Archive for June, 2010

Apiary Picture

June 24, 2010

I did not make it to the session yesterday but took this photo on Tuesday. A world of difference from those bleak winter shots taken earlier in the year. Then we had 3 colonies and winter seemed to go on for ever, now we have 8 colonies 7 of which are queen right.  🙂

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Session 17th June

June 22, 2010

This week the weather was the reverse of the previous session. Once the sun was low the cold northerly wind kicked in making it borderline as whether we should open up the hives as very few bees were flying.

Disappointingly it looks like in marking the queen in colony 5 last week we injured her and the colony had drawn out and nearly capped a large queen cell. Colony 5 and her sister colonies 3 and 4 has always been very calm and well behaved, but with the cold air and a new queen cell the colony became very touchy, so we closed the box up and will leave it for three weeks to allow the queen to emerge, mate and start laying.

Even colony 7 was a bit aggressive during the inspection, disappointedly the colony had not increased since the previous week, again this could have been down to the weather.

The steam train of colony 2 trundles on, we took another nucleus from the colony and created colony 8. Next week we will check that there are queen cells.

The BBKA Basic exam is on 3rd July and we need to have 5 queen right colonies for then, with the demise of 5 we have 4 such colonies, next week we open colonies 1 and 6 following their artificial swarms three weeks ago so let’s hope they are queen right.

Session 9th June

June 22, 2010

Although it had been raining on and off most of the day the weather improved dramatically for our session.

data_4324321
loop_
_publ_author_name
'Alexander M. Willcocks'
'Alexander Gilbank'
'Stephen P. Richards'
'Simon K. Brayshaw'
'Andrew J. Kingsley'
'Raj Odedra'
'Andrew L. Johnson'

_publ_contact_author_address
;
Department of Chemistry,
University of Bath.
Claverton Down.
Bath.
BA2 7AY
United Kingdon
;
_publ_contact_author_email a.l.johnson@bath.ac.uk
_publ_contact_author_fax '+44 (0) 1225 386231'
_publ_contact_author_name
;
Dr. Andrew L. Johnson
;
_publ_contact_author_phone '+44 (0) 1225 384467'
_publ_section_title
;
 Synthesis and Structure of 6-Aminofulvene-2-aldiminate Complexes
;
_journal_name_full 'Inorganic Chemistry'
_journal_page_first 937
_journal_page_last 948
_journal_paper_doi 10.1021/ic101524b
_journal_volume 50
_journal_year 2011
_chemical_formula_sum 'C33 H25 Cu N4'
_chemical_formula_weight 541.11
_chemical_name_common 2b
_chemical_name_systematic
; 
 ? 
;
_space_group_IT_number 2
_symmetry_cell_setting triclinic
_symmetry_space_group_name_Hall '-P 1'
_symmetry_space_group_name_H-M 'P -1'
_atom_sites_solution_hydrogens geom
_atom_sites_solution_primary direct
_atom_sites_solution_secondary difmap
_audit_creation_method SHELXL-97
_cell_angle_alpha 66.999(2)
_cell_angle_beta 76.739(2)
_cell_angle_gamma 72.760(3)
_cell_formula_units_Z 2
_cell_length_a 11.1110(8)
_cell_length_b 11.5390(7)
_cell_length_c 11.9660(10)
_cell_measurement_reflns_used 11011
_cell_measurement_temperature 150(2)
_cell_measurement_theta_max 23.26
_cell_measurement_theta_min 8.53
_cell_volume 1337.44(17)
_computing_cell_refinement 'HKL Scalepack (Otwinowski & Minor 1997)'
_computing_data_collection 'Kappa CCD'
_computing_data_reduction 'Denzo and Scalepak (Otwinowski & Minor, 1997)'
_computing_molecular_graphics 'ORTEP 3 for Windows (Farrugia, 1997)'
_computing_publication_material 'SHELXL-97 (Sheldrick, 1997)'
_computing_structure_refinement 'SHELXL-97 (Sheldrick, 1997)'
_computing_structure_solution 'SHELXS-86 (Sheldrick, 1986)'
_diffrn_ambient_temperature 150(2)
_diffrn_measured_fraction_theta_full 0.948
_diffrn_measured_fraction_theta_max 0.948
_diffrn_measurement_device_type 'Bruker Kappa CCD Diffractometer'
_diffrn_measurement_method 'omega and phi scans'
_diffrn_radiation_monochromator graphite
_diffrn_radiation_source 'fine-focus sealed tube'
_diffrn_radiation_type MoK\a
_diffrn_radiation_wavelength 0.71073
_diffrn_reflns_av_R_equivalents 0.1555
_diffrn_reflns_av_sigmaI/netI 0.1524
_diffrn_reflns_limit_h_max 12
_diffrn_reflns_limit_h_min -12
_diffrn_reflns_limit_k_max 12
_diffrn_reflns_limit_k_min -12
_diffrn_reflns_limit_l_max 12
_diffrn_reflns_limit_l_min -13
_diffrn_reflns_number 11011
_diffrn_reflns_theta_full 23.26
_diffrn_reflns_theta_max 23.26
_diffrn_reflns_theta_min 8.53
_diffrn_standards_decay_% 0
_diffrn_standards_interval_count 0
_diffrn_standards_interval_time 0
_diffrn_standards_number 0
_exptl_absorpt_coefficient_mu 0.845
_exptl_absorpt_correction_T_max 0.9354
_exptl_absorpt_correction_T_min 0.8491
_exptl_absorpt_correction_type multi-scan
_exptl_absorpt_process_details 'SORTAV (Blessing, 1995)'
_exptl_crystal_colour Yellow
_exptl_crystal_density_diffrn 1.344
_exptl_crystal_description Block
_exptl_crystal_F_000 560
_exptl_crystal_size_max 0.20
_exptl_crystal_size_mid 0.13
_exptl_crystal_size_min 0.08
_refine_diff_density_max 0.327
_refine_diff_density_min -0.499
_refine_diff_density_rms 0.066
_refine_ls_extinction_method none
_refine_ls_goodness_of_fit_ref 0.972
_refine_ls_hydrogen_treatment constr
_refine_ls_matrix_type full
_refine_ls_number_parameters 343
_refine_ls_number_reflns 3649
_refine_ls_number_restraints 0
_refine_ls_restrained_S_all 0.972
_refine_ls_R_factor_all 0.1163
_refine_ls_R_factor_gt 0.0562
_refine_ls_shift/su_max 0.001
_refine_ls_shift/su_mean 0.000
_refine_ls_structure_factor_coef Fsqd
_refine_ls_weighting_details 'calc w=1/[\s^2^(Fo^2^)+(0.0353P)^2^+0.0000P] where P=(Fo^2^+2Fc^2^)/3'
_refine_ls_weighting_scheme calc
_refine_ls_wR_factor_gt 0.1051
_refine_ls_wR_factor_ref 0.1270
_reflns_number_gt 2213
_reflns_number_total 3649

We opened upon colonies 3 and 5 for the first time in 3 weeks to check that we had a laying queen in each. Colony 3 had all stages of brood whilst colony did not have sealed brood. We moved colony 3 into a full size box and marked the queen in colony 5.

Colonies 2 and 7 were inspected and their floors replaced with mesh floors, 2 is still romping away with the brood box filling and another super was added (making it three in total). Colony 6 has grown to 6 frames of brood and is very calm.

We also looked at nucleus of a drone laying queen (even pattern and only drone brood), it is quite hard to spot first off as the brood is all even.

Training sessions 26th May and 3rd June

June 8, 2010

We continued to enjoy good weather in the last two sessions, the focus of these two sessions was to perform Artificial Swarms on hives 2 and 7. Hive 2 has been extremely productive with the brood chamber full of brood, this colony was moved to one side and sited on stand 1, the frame with the queen and two more frames of brood were transferred to a new hive sited on the original stand. The queen took some finding, at least three trawls through the colony. The stores in two supers was split between the colonies. The two colonies were checked on 3rd June, the “swarm” has at least one capped queen cell, however no eggs were seen in the queen right colony which is a concern.

The procedure on hive 7 moved only the frame with the queen on, it took a good amount of time to find eggs on the “swarm” colony which may have chilled the brood. Examination of the swarm (now hive 6) on 3rd June revealed many perforated caps plus the queen cells were poor and of an emergency nature. Meanwhile the old queen (red) in hive 7 seems to be enjoying a new lease of life with the fresh foundation and is reported to be increasing well.

Hives 1 and 6 will now not be examined until 17th June at the earliest.

Looking at the forecast for this coming Wednesday it looks like we may well miss the showers, let’s hope so as there is much work to be done at this crucial time of the season.